On April 30, 2018, the sounds and stories of the New York City subway filled Manhattan’s Symphony Space with another Subway Moon performance. On stage were Roy Nathanson’s band, Sotto Voce, and students from New York City schools: The Institute for Collaborative Education and City-As-School in Manhattan, and High School for Violin and Dance in the Bronx. Over the previous several months, the students wrote poetry, composed music, recited lyrics, and rehearsed the songs for the concert. The students involved in the project, especially those interested in careers in the arts, derived many benefits of the event—from having a space to build creative skills as well as by working with professional musicians, poets, and filmmakers.
Franklin Sim, Principal of High School for Violin and Dance said, “There are not enough words to express our gratitude, excitement, and appreciation for the consideration and opportunity to collaborate [with Subway Moon]. Whenever I visit the work sessions, students are actively and eagerly engaged in writing and performing their poems. With smiles on their faces, pens in their hands, ideas in their heads and respect for each other and the writing process, they remain focused in their work. When my colleagues and I walk into the Subway Moon studio we never cease to be in awe of the interactions among students as they excitedly encourage each other. Students are engaging in peer to peer discussions and they are providing relevant feedback to each other in a relaxed manner while using their own experiences and their individual ways of expressing themselves via both writing and spoken word.”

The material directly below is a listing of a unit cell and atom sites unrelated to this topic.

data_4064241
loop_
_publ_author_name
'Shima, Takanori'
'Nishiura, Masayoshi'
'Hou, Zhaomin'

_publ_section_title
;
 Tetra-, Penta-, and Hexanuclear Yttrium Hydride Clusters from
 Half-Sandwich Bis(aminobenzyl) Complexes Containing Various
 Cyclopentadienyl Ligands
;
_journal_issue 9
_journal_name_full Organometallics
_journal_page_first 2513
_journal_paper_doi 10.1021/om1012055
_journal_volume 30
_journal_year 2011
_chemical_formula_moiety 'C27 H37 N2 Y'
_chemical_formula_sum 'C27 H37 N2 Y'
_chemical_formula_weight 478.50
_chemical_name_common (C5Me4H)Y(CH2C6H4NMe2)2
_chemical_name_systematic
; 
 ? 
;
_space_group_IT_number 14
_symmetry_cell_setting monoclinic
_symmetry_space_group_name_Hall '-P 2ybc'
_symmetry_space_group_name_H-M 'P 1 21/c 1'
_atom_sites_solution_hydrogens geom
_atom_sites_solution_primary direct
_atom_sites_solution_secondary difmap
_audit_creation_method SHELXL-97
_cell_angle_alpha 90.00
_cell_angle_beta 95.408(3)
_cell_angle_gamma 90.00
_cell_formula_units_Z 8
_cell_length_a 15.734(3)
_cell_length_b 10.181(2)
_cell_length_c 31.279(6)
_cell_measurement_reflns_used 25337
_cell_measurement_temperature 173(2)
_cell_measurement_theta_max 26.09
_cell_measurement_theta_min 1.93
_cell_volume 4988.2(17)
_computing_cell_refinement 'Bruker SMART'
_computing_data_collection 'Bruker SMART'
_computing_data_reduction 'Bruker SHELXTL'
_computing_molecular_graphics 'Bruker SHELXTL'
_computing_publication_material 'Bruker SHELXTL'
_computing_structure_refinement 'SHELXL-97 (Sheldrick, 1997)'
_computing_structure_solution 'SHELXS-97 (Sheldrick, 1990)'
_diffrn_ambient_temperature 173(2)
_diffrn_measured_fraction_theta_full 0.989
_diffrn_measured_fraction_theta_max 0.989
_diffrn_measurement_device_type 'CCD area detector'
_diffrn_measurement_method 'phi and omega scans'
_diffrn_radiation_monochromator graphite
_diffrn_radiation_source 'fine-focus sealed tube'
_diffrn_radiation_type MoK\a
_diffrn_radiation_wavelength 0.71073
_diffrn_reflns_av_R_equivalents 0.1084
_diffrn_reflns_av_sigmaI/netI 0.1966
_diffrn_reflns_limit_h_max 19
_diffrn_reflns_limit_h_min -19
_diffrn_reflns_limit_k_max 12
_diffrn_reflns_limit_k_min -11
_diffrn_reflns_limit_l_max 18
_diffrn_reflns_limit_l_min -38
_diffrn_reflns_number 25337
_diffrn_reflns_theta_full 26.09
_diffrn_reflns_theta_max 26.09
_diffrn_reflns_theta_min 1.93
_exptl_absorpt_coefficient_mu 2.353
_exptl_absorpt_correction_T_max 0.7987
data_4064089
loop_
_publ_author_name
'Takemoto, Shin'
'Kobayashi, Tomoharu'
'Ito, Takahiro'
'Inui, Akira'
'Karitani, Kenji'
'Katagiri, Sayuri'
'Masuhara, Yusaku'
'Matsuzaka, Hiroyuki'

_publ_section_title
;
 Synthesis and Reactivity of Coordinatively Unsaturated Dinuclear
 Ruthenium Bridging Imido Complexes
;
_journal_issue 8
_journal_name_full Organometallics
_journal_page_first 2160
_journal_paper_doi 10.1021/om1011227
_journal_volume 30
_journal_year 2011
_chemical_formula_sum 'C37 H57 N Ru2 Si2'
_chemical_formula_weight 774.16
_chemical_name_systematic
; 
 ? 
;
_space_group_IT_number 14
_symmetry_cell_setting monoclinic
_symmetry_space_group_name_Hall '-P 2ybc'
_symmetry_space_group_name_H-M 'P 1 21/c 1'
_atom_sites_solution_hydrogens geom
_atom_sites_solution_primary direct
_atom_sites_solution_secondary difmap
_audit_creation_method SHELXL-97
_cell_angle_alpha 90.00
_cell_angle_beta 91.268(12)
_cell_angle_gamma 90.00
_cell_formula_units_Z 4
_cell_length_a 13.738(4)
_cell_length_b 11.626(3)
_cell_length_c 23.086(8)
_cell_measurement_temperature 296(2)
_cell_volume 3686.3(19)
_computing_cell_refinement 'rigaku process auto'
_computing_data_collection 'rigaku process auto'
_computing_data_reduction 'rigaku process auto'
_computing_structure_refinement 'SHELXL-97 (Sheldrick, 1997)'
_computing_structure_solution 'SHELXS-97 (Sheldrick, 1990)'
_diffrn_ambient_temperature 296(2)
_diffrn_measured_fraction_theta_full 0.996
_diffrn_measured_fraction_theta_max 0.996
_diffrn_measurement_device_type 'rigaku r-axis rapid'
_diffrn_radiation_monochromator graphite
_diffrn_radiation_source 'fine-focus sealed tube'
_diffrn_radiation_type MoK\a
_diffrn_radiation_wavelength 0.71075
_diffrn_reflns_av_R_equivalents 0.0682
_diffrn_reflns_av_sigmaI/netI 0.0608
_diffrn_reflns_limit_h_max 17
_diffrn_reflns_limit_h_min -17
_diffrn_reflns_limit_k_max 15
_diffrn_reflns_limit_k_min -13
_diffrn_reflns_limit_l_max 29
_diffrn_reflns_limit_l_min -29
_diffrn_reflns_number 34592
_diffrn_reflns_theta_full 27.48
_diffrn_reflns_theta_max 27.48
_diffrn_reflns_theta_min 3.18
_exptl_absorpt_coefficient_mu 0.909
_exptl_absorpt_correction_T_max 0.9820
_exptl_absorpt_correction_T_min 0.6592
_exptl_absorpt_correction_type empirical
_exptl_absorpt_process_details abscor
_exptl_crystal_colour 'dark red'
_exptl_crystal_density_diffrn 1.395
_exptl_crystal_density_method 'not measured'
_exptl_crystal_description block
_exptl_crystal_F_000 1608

In 2008, Nathanson brought Subway Moon into music classrooms, working with his students at the Institute for Collaborative Education, as well as assisting students and teachers in Paris, France, to write and compose original songs about their experiences on public transportation. The first collaborative concert featuring student groups alongside The Jazz Passengers and was performed at Paris’ Banlieues Bleues Festival and at The Cooper Union (NYC) in 2008. To date, Subway Moon has been presented in more than fifteen unique venues, including in England, Munich, Hamburg, Detroit, Brooklyn, Manhattan, and on Staten Island.
Of the England performance, Philip Johnson wrote in his review in The Independent, “Subway Moon, must have been a life-changing experience for its participants... It was the most inspiring performance I've seen in years.” In his review of the Munich performance, Dirk Wagner writes in Süddeutsche Zeitung, “The result was not the one that we usually applaud at conventional school concerts, but a summit meeting rightly celebrating three separate bands....Together with the impressive videos projected onto a large screen they delivered a total work of art.”
The Subway Moon project focuses on building community and connection through art. Zuri Gordon, Subway Moon alumna and teacher said, “All of the students involved in the performance attend New York City high schools, but they likely would not have met and interacted in an artistic way without the Subway Moon collaboration. Being a part of Subway Moon forces them to look at their subway experiences in a new way and encourages them to find artistic inspiration in the ride. Everything from a late train upending one’s schedule to catching the eye of another passenger becomes a story, then a poem, then a song.”
Funding for the April 30 Symphony Space performance was made possible by the Augustine Foundation of New York.